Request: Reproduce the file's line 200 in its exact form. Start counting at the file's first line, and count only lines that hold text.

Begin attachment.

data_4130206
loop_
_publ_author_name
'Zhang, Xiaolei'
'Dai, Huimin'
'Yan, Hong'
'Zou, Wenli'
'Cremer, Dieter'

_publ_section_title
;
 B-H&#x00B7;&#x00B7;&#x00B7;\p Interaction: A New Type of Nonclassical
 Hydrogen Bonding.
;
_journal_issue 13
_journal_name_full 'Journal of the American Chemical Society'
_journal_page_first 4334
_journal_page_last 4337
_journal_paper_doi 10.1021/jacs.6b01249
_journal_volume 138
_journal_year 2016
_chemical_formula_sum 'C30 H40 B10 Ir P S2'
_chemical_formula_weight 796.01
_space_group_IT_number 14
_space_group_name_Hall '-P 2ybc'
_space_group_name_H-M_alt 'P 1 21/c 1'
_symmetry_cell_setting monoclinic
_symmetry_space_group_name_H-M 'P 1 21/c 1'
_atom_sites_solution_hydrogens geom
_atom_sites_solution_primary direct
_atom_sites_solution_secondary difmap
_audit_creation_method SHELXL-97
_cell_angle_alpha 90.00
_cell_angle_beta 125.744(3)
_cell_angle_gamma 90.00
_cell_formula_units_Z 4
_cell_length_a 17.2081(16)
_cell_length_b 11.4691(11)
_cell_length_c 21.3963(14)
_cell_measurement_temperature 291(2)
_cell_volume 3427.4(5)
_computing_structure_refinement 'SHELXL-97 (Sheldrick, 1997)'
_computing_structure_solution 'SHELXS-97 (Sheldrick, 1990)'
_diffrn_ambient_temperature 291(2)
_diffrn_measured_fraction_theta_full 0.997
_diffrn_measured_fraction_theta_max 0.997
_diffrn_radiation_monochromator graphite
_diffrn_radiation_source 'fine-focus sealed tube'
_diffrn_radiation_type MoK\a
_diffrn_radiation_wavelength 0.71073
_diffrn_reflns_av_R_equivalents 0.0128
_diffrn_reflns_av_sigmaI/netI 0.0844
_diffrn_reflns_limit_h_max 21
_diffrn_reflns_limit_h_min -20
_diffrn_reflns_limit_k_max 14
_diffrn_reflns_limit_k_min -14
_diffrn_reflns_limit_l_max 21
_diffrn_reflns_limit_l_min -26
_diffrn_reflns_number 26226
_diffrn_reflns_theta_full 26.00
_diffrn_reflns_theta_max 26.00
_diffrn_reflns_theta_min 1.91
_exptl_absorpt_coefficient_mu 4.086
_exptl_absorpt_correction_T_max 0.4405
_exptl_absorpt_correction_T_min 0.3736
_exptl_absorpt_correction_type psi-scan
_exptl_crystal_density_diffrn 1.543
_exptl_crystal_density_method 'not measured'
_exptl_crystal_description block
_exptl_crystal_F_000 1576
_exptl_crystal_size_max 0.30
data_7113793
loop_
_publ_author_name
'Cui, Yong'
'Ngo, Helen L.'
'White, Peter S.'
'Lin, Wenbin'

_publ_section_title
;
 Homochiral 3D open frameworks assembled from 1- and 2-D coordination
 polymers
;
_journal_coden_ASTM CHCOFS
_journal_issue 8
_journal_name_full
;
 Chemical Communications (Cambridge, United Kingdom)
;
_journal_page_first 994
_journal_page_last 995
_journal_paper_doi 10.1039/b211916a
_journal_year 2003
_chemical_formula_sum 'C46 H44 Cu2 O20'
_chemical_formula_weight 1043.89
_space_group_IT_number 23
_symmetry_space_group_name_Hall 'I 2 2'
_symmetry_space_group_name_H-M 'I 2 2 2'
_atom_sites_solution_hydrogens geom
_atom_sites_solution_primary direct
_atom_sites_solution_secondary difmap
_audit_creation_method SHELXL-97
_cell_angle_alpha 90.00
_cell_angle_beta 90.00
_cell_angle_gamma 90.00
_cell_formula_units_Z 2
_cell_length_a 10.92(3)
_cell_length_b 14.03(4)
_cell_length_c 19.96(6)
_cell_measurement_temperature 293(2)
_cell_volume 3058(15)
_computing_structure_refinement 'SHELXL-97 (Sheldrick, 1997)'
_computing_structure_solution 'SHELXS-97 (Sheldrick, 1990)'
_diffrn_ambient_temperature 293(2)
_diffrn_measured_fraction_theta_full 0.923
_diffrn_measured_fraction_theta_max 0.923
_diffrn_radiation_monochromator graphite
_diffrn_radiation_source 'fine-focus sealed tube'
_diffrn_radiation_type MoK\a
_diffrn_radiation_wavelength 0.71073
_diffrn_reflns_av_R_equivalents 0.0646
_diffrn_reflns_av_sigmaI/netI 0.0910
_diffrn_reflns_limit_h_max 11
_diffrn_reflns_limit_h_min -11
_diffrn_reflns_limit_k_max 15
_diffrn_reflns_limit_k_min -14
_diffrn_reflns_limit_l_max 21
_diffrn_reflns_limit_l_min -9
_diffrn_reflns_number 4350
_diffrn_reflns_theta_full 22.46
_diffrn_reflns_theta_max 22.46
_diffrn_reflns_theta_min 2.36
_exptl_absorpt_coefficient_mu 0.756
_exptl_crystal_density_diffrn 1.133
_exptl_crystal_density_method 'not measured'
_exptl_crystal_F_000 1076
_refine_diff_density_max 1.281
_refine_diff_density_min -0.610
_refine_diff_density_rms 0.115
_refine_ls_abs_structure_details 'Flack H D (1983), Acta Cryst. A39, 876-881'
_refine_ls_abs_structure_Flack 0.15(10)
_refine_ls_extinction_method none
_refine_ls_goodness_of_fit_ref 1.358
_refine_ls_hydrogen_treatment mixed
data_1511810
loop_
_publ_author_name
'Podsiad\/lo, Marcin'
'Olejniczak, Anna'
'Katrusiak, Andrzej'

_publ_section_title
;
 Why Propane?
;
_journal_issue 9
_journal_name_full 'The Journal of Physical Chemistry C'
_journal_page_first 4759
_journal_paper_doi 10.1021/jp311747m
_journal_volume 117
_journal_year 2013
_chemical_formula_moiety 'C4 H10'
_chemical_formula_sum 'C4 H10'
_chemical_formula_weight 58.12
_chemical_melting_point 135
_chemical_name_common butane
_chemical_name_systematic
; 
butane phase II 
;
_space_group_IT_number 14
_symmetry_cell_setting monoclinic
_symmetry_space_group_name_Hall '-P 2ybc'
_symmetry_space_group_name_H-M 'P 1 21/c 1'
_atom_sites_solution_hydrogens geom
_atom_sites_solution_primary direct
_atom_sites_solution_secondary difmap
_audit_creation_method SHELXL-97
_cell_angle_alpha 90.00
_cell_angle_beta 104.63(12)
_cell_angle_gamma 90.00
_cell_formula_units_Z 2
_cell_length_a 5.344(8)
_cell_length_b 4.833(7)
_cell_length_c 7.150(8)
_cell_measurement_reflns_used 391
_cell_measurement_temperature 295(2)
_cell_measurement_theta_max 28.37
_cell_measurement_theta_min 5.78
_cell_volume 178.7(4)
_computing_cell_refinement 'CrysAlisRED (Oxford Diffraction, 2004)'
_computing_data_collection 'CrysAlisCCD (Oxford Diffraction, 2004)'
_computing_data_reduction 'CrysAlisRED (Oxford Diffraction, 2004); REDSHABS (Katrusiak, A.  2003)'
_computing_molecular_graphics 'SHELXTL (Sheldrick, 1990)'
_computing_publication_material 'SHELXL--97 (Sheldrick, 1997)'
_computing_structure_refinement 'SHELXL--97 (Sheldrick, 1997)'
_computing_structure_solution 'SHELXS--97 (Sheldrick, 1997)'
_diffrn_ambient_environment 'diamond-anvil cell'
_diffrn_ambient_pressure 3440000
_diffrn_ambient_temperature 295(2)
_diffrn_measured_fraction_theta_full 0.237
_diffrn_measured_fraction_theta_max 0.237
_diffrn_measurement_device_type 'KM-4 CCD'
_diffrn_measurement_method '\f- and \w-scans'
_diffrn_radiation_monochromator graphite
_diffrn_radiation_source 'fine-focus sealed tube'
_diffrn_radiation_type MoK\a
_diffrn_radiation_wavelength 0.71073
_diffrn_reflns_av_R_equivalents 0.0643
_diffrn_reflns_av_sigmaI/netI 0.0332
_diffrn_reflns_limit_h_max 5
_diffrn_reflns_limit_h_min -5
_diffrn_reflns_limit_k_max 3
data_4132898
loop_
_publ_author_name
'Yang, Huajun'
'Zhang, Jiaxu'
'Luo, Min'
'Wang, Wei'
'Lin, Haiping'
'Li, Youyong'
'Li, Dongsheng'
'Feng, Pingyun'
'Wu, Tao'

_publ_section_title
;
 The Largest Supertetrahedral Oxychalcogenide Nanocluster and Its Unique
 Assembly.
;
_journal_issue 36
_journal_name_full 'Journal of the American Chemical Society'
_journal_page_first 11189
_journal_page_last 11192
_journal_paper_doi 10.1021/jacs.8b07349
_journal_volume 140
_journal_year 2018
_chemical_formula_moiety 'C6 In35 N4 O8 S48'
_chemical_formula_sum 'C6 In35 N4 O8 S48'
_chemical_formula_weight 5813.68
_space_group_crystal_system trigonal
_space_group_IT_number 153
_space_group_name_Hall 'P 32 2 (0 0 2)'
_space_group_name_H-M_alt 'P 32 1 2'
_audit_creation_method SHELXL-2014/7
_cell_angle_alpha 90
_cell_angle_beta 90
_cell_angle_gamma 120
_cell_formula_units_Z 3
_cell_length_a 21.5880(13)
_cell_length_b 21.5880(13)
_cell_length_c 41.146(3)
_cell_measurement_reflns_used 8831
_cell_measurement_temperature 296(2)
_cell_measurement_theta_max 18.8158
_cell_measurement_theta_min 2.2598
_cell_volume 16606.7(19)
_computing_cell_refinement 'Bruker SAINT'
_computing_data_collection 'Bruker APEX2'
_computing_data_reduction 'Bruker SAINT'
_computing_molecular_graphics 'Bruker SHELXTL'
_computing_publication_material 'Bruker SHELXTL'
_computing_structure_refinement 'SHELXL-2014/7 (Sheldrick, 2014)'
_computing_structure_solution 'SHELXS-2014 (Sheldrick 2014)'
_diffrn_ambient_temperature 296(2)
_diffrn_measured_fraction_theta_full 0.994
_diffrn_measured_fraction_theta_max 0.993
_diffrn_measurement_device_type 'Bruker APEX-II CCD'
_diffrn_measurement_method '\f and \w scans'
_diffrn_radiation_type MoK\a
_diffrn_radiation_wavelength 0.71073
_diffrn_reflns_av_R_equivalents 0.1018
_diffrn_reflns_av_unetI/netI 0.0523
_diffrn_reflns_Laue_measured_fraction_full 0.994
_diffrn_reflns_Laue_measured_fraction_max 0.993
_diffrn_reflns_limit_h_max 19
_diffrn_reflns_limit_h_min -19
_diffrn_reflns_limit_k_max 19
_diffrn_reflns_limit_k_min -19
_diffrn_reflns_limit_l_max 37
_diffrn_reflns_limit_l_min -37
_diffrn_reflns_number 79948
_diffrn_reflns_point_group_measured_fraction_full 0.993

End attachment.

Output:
_diffrn_measured_fraction_theta_max 0.237